Robinson, D. 2006. Analog. In Fuller, M. (ed.), Software Studies: A Lexicon. Cambridge, Mass: Leonardo Books. 21-30.
I have considered the development of my project over the course of the module and critically discussed production methodologies and presentation strategies in relation to this. Whilst it makes sense to separate methodology and presentation pedagogically, in practice they are closely related and this makes structuring the presentation tricky. I have also considered a selection of relevant work by other photographers, and how, in terms of methodology and presentation strategies, this relates to my own. Keeping within the time limit, as always, means heavy editing is necessary. Rather than attempt to be comprehensive in discussion of my project, and other work, I have selected examples from the work. Hopefully, there is enough background material in my CRJ to make it comprehensible.
Each image is made from three constituent images (human activity, the changing built environment, the natural environment) from the same location (in this case Ilford and Barking town centres, each of which is undergoing substantial planned redevelopment) through a process of channel mixing. Each image in the portfolio is accompanied by an ‘image code’ which gives a clue to its construction (example below: see here for explanation).
To contextualise the work, I have included two quotes from Fitzgerald et al (2018), which indicate the themes being explored.
‘The Neuropolis is the city understood as a matrix of transactions between urban life and the always-developing, malleable brains of urban citizens. Its object is a real conurbation, and not an ideological fiction: it describes an organization of physical spaces and social lives, of interpersonal exchanges and chance encounters, of economic relations and commercial transactions – and all of these simultaneously lived and transacted through the embodied lives of Neuropolitan citizens’ (p.223).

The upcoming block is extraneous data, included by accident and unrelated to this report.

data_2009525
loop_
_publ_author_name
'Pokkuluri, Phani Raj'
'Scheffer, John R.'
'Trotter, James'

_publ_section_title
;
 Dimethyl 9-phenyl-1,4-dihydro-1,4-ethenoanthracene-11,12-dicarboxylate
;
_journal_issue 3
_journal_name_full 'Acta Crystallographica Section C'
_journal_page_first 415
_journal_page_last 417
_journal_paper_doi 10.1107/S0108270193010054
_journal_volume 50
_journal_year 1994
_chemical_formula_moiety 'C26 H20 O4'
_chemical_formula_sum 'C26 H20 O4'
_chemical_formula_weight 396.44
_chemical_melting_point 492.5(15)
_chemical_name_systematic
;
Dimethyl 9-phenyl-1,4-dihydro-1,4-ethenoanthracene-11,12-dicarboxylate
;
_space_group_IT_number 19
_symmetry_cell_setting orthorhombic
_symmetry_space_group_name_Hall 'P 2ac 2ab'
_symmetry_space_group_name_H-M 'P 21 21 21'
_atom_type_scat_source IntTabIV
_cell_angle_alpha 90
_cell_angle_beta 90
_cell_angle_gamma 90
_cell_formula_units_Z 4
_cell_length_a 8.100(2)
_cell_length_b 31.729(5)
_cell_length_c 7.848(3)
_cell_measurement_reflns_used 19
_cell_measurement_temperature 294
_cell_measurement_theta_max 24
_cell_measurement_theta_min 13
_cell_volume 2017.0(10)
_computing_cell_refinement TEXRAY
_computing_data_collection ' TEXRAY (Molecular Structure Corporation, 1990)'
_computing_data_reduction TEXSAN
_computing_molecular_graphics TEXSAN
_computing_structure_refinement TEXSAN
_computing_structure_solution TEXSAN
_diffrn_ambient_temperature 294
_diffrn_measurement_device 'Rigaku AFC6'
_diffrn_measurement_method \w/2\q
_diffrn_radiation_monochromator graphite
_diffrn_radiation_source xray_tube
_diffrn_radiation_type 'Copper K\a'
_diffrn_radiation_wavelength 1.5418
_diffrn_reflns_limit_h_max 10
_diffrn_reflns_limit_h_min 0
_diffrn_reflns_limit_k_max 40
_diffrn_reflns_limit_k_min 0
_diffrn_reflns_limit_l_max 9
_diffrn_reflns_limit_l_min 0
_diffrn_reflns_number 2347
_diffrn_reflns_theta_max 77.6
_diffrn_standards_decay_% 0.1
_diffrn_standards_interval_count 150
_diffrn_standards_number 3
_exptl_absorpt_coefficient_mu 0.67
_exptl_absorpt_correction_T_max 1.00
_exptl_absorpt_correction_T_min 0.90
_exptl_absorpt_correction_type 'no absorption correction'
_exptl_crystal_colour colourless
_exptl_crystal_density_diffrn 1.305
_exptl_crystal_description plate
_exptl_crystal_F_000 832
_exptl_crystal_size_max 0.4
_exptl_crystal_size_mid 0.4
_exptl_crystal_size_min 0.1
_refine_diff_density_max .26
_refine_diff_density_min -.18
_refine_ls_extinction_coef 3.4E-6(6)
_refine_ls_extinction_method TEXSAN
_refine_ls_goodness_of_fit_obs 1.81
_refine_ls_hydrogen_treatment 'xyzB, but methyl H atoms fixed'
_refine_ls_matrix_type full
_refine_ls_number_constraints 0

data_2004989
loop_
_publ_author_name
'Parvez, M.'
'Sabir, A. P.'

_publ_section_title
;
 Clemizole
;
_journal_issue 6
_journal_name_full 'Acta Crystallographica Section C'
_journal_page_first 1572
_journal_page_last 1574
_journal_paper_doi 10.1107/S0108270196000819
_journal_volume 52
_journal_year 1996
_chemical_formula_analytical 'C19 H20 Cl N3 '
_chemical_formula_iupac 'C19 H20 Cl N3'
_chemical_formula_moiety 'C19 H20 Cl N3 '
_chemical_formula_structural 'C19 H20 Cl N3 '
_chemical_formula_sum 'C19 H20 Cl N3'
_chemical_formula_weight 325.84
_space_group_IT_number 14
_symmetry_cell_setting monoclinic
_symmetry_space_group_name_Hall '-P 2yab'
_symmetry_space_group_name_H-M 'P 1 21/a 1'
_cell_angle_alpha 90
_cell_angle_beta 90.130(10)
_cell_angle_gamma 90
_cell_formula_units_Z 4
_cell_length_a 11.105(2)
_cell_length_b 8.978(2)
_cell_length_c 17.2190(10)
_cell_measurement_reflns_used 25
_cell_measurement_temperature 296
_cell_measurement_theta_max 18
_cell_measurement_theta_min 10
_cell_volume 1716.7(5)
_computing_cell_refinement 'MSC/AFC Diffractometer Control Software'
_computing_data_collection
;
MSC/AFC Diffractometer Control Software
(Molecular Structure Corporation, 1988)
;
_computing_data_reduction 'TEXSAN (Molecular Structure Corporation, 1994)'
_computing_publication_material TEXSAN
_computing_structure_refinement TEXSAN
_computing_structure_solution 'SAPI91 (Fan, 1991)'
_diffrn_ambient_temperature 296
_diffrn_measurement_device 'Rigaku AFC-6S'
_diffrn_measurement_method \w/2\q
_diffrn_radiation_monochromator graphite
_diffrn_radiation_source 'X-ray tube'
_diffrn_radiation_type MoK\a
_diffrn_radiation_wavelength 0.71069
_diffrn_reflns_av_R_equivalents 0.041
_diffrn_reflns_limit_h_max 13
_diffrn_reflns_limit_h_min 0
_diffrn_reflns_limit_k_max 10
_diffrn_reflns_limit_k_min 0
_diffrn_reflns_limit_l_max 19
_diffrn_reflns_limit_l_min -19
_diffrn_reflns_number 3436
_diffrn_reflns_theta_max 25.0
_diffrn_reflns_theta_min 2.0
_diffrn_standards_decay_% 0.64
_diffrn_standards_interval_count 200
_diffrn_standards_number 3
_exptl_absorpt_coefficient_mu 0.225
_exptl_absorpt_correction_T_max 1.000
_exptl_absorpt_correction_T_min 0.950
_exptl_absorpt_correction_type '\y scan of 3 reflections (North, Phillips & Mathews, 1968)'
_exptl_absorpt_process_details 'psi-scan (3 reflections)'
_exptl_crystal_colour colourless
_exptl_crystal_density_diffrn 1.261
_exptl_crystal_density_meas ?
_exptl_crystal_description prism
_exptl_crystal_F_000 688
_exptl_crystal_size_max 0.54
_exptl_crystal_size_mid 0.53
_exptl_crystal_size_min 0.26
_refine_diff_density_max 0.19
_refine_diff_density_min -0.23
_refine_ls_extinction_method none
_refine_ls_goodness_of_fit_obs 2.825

‘The Neuropolis is old, and winding. It’s easy to get lost there. To think about good life in such a space means not only grappling with history, but also coming to terms with a complex simultaneity of past and present – of the ideas, people and inclinations, that persist, in the shadows, across them’ (p.235).
A major theme in my work (and in the work quoted above) is relationship with the environment. I think this is clear in the images, but not in the quotes. Whilst I could have included more, I think this would have over-complicated the portfolio format and content. I will discuss this in my presentation (and also relate this work to the participatory ‘micro-projects’ and the photography for advocacy work that I am doing as part of the wider project).
The draft WIP portfolio (to be discussed with Cemre on Tuesday) previewed below.
Working through the display of shortlisted work for the Luma Rencontres Dummy Book Award 2019 gave an opportunity to look at some complex forms of book, incorporating a range of different types of image and text presented on different types of paper and in different formats (for instance, books within books, inserted cards and images, foldout sections and gatefold images, single images in envelopes). The most complex was Katherine Longly’s handmade artists book To tell my real intentions, I want to eat only haze like a hermit, which explores the relationship between food and the body in Japanese society.